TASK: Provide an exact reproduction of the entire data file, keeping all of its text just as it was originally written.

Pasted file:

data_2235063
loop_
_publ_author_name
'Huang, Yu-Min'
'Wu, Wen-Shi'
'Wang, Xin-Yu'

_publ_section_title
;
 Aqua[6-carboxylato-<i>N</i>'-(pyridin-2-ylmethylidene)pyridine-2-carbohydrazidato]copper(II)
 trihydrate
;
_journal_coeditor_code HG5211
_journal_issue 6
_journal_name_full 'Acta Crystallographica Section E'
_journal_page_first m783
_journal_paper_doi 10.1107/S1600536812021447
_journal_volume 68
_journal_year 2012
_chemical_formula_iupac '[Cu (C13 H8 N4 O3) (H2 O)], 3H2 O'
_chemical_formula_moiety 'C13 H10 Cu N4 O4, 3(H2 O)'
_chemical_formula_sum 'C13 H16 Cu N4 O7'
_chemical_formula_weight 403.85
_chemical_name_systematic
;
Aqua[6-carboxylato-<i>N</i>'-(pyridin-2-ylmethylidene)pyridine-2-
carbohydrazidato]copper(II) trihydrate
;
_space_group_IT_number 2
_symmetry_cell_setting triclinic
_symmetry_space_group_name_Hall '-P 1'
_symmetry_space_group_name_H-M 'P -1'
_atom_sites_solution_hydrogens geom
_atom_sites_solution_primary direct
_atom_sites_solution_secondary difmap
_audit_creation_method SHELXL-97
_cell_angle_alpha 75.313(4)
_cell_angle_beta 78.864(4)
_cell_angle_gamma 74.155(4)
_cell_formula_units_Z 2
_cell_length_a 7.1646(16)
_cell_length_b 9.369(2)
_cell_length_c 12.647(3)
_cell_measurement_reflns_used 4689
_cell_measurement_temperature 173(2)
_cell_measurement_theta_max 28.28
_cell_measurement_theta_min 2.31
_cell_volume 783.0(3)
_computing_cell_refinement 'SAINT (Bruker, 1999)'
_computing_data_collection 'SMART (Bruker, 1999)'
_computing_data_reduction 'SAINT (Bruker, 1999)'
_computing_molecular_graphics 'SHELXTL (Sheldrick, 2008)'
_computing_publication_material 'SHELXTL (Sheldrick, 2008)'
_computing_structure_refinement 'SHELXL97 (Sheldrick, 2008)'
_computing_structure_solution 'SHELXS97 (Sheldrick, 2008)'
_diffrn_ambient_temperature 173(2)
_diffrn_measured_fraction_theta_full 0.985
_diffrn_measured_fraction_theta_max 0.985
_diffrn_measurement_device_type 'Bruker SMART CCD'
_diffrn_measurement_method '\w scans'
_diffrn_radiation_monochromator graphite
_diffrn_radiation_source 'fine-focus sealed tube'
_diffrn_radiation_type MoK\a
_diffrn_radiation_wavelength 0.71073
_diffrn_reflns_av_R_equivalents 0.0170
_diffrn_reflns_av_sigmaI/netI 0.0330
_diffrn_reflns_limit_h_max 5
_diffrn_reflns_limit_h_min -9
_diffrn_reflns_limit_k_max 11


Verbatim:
data_2235063
loop_
_publ_author_name
'Huang, Yu-Min'
'Wu, Wen-Shi'
'Wang, Xin-Yu'

_publ_section_title
;
 Aqua[6-carboxylato-<i>N</i>'-(pyridin-2-ylmethylidene)pyridine-2-carbohydrazidato]copper(II)
 trihydrate
;
_journal_coeditor_code HG5211
_journal_issue 6
_journal_name_full 'Acta Crystallographica Section E'
_journal_page_first m783
_journal_paper_doi 10.1107/S1600536812021447
_journal_volume 68
_journal_year 2012
_chemical_formula_iupac '[Cu (C13 H8 N4 O3) (H2 O)], 3H2 O'
_chemical_formula_moiety 'C13 H10 Cu N4 O4, 3(H2 O)'
_chemical_formula_sum 'C13 H16 Cu N4 O7'
_chemical_formula_weight 403.85
_chemical_name_systematic
;
Aqua[6-carboxylato-<i>N</i>'-(pyridin-2-ylmethylidene)pyridine-2-
carbohydrazidato]copper(II) trihydrate
;
_space_group_IT_number 2
_symmetry_cell_setting triclinic
_symmetry_space_group_name_Hall '-P 1'
_symmetry_space_group_name_H-M 'P -1'
_atom_sites_solution_hydrogens geom
_atom_sites_solution_primary direct
_atom_sites_solution_secondary difmap
_audit_creation_method SHELXL-97
_cell_angle_alpha 75.313(4)
_cell_angle_beta 78.864(4)
_cell_angle_gamma 74.155(4)
_cell_formula_units_Z 2
_cell_length_a 7.1646(16)
_cell_length_b 9.369(2)
_cell_length_c 12.647(3)
_cell_measurement_reflns_used 4689
_cell_measurement_temperature 173(2)
_cell_measurement_theta_max 28.28
_cell_measurement_theta_min 2.31
_cell_volume 783.0(3)
_computing_cell_refinement 'SAINT (Bruker, 1999)'
_computing_data_collection 'SMART (Bruker, 1999)'
_computing_data_reduction 'SAINT (Bruker, 1999)'
_computing_molecular_graphics 'SHELXTL (Sheldrick, 2008)'
_computing_publication_material 'SHELXTL (Sheldrick, 2008)'
_computing_structure_refinement 'SHELXL97 (Sheldrick, 2008)'
_computing_structure_solution 'SHELXS97 (Sheldrick, 2008)'
_diffrn_ambient_temperature 173(2)
_diffrn_measured_fraction_theta_full 0.985
_diffrn_measured_fraction_theta_max 0.985
_diffrn_measurement_device_type 'Bruker SMART CCD'
_diffrn_measurement_method '\w scans'
_diffrn_radiation_monochromator graphite
_diffrn_radiation_source 'fine-focus sealed tube'
_diffrn_radiation_type MoK\a
_diffrn_radiation_wavelength 0.71073
_diffrn_reflns_av_R_equivalents 0.0170
_diffrn_reflns_av_sigmaI/netI 0.0330
_diffrn_reflns_limit_h_max 5
_diffrn_reflns_limit_h_min -9
_diffrn_reflns_limit_k_max 11